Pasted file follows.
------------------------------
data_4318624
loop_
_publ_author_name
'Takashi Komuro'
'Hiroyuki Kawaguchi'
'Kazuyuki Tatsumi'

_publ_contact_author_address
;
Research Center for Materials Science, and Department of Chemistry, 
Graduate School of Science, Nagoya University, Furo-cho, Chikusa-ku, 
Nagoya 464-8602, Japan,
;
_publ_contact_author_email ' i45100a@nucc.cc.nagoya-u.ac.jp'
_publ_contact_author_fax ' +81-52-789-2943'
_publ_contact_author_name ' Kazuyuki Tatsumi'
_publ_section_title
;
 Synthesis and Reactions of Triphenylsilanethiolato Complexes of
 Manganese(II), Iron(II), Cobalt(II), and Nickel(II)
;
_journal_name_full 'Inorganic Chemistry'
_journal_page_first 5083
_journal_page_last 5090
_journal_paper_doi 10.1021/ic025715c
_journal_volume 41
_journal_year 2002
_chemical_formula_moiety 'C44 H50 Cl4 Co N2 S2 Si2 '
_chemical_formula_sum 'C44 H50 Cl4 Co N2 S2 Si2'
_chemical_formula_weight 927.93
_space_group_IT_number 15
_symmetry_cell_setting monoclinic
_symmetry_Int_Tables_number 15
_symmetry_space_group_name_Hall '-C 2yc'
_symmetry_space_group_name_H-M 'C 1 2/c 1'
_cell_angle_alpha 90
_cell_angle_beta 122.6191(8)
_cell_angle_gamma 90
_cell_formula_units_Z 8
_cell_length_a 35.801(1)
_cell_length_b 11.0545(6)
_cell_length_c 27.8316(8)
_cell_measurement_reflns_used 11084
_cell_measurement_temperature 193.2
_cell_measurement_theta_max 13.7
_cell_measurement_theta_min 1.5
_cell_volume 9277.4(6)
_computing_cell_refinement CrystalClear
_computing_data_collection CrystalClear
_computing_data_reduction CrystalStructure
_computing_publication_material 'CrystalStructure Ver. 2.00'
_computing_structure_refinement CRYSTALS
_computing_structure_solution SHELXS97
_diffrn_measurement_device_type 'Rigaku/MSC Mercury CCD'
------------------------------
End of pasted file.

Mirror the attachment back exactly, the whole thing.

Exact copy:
data_4318624
loop_
_publ_author_name
'Takashi Komuro'
'Hiroyuki Kawaguchi'
'Kazuyuki Tatsumi'

_publ_contact_author_address
;
Research Center for Materials Science, and Department of Chemistry, 
Graduate School of Science, Nagoya University, Furo-cho, Chikusa-ku, 
Nagoya 464-8602, Japan,
;
_publ_contact_author_email ' i45100a@nucc.cc.nagoya-u.ac.jp'
_publ_contact_author_fax ' +81-52-789-2943'
_publ_contact_author_name ' Kazuyuki Tatsumi'
_publ_section_title
;
 Synthesis and Reactions of Triphenylsilanethiolato Complexes of
 Manganese(II), Iron(II), Cobalt(II), and Nickel(II)
;
_journal_name_full 'Inorganic Chemistry'
_journal_page_first 5083
_journal_page_last 5090
_journal_paper_doi 10.1021/ic025715c
_journal_volume 41
_journal_year 2002
_chemical_formula_moiety 'C44 H50 Cl4 Co N2 S2 Si2 '
_chemical_formula_sum 'C44 H50 Cl4 Co N2 S2 Si2'
_chemical_formula_weight 927.93
_space_group_IT_number 15
_symmetry_cell_setting monoclinic
_symmetry_Int_Tables_number 15
_symmetry_space_group_name_Hall '-C 2yc'
_symmetry_space_group_name_H-M 'C 1 2/c 1'
_cell_angle_alpha 90
_cell_angle_beta 122.6191(8)
_cell_angle_gamma 90
_cell_formula_units_Z 8
_cell_length_a 35.801(1)
_cell_length_b 11.0545(6)
_cell_length_c 27.8316(8)
_cell_measurement_reflns_used 11084
_cell_measurement_temperature 193.2
_cell_measurement_theta_max 13.7
_cell_measurement_theta_min 1.5
_cell_volume 9277.4(6)
_computing_cell_refinement CrystalClear
_computing_data_collection CrystalClear
_computing_data_reduction CrystalStructure
_computing_publication_material 'CrystalStructure Ver. 2.00'
_computing_structure_refinement CRYSTALS
_computing_structure_solution SHELXS97
_diffrn_measurement_device_type 'Rigaku/MSC Mercury CCD'